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The Ineffectiveness of Opioids for Chronic Pain

The Ineffectiveness of Opioids for Chronic Pain                                                                                      

Let me first say that I am not a medical doctor. However, as the founder and CEO of a leading addiction treatment center, I sit on the front-lines of the prescription painkiller epidemic. From this vantage point, by working with addicts and their families and the physicians who treat addiction, I have come to learn a great deal about opioids, both when they are useful and when they may cause more harm than good. In reading the recent research on the efficacy of opioids for treating non-cancer related pain, I am dismayed at the ease with which these medications are prescribed.

The use of opioids for chronic non-cancer pain has increased dramatically over the past several decades. This has been accompanied by a major increase in opioid addiction and overdose deaths. The evidence does not support the safety and effectiveness of opioids for chronic pain and is causing an epidemic of tragic drug overdoses. The consequences of this abuse have been devastating and are on the rise.

An estimated 2.1 million people in the United States suffered from substance use disorders related to prescription opioid pain relievers in 2012 and an estimated 467,000 addicted to heroin.

The high risks associated with long-term opioid use are clearly shown by the climbing numbers of reported overdoses. Over 100,000 individuals have died, directly or indirectly, from prescribed opioids in the United States since the late 1990s. People aged 35–54 years have higher poisoning death rates involving opioid analgesics as compared with those in other age groups. Furthermore, substance abuse rates in those over the age of 55 are predicted to double in the next few years according to research predicting future trends from past and current research data.

A major reason why opioids are over prescribed is the misinformed belief that addiction is a rare consequence of long-term opioid therapy. The limited data supporting this outdated belief is of poor quality. Dependence arises in virtually all patients who are treated with long-term opioid therapy, and serious addiction occurs in up to one-third of patients.

The long-term use of opioids may not be beneficial even in patients with more severe pain conditions, including sickle-cell disease, destructive rheumatoid arthritis and severe neuropathic pain. The American Academy of Neurologists in a newly released position statement claimed :

Studies show that roughly half of patients taking opioids for at least three months are still on opioids five years later. Research shows that in many cases, those patients’ doses have increased and their level of function has not improved. In addition, the premise that tolerance can be overcome by dose escalation is now seriously questioned.

A relationship between prescribed opioid dose and overdose events was verified in three separate high quality studies. A nine time increased risk of overdose was noted in amounts exceeding 100 mg/d compared to doses below 20 mg/d in patients. Unfortunately, prescribed doses are common at 120-200 mg/d. Many patients suffer serious opioid-related harm, including death, despite never misusing an opioid prescription.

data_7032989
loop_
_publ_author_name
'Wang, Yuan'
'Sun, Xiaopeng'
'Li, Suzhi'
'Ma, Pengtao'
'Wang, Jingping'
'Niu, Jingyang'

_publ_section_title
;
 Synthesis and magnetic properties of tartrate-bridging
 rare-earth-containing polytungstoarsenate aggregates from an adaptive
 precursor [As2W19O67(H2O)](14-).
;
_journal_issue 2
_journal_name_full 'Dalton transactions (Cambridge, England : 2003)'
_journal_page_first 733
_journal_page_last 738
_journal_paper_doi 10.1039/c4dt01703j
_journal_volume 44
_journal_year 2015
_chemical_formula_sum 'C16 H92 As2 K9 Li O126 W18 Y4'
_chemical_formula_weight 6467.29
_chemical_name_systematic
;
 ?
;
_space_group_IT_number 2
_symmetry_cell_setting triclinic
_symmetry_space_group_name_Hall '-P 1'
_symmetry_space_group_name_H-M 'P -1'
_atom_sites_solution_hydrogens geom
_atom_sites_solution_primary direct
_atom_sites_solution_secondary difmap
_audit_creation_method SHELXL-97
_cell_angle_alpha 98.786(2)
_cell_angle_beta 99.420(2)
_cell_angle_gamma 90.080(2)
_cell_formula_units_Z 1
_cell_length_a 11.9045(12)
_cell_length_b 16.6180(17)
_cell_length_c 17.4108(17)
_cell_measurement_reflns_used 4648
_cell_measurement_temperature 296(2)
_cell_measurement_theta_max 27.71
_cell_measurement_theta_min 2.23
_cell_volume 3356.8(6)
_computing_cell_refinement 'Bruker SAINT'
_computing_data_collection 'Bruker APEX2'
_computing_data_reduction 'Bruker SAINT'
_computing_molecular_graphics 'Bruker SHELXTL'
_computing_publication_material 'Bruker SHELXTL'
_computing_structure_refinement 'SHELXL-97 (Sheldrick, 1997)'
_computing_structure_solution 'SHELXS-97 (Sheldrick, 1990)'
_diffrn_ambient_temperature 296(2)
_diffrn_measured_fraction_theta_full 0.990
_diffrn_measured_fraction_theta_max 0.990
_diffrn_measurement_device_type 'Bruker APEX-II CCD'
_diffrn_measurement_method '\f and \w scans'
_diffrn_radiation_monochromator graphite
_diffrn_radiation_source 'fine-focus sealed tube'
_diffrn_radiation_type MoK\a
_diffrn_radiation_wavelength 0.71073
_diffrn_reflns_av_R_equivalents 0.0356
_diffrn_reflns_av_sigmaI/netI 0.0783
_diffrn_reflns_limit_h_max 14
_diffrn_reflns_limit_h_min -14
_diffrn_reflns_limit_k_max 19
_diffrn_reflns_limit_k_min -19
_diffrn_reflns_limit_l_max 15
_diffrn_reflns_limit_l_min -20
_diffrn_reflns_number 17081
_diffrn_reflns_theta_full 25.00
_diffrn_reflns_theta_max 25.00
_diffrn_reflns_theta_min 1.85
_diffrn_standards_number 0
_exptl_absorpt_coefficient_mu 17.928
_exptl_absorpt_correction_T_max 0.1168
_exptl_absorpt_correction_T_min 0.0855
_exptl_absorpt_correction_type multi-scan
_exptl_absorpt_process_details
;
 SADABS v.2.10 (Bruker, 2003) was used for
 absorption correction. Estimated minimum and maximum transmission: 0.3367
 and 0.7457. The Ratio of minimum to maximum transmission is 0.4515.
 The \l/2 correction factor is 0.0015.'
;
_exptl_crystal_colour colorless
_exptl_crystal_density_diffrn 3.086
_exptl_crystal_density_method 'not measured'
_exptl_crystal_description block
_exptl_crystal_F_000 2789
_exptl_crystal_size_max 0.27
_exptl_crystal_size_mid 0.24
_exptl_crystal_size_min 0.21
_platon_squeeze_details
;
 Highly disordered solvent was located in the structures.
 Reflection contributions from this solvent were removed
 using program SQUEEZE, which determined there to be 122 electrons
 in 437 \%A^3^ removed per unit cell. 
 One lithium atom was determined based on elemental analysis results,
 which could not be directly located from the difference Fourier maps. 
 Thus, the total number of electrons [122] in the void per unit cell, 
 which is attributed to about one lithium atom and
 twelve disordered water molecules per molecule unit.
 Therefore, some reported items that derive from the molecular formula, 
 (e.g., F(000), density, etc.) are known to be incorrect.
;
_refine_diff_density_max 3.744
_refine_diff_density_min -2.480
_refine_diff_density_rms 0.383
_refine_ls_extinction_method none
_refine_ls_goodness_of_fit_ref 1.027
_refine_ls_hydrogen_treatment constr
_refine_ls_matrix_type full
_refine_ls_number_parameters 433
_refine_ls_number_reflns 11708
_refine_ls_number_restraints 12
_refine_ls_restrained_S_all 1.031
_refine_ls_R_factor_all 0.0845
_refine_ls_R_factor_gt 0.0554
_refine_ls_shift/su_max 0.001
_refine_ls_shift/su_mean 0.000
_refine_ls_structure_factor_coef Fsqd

Addiction withdrawals from opioids, when not treated by a detoxification specialist, are extremely unpleasant lasting several days, and sometimes compared to severe influenza, including abdominal pain, nausea, diarrhea, and generalized malaise. The emergence of these symptoms following abrupt reductions in the dose of opioids, and their resolution following re-administration of the drug is common. This makes it difficult for even highly motivated individuals who are dependent on opioids to reduce or eliminate use without careful medical oversight and support.

If a patient’s pain is not under control, they should seek the help of a pain specialist and consider more successful alternative therapies than opioid medication on its own. Evidence now supports several holistic treatment options that are effective to help alleviate pain. We are able to promote mental, physical and spiritual healing without the need for what are now being regarded as generally ineffective opioid medications. Talk to a medical professional specializing in pain management for help with a long-term personal plan for managing pain.

 

http://www.neurology.org/content/83/14/1277

http://www.samhsa.gov/data/2k13/DataReview/DR006/nonmedical-pain-reliever-use-2013.htm

http://link.springer.com/article/10.1007%2Fs13181-012-0269-4

http://onlinelibrary.wiley.com/doi/10.1111/j.1360-0443.2008.02411.x/abstract

 

The Ineffectiveness of Opioids for Chronic Pain


Richard Taite

Richard Taite is founder and CEO of Cliffside Malibu, offering evidence-based, individualized addiction treatment based on the Stages of Change model. He is also co-author of the book Ending Addiction for Good.


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APA Reference
Taite, R. (2014). The Ineffectiveness of Opioids for Chronic Pain. Psych Central. Retrieved on June 27, 2019, from https://blogs.psychcentral.com/science-addiction/2014/10/the-ineffectiveness-of-opioids-for-chronic-pain/

 

Last updated: 15 Oct 2014
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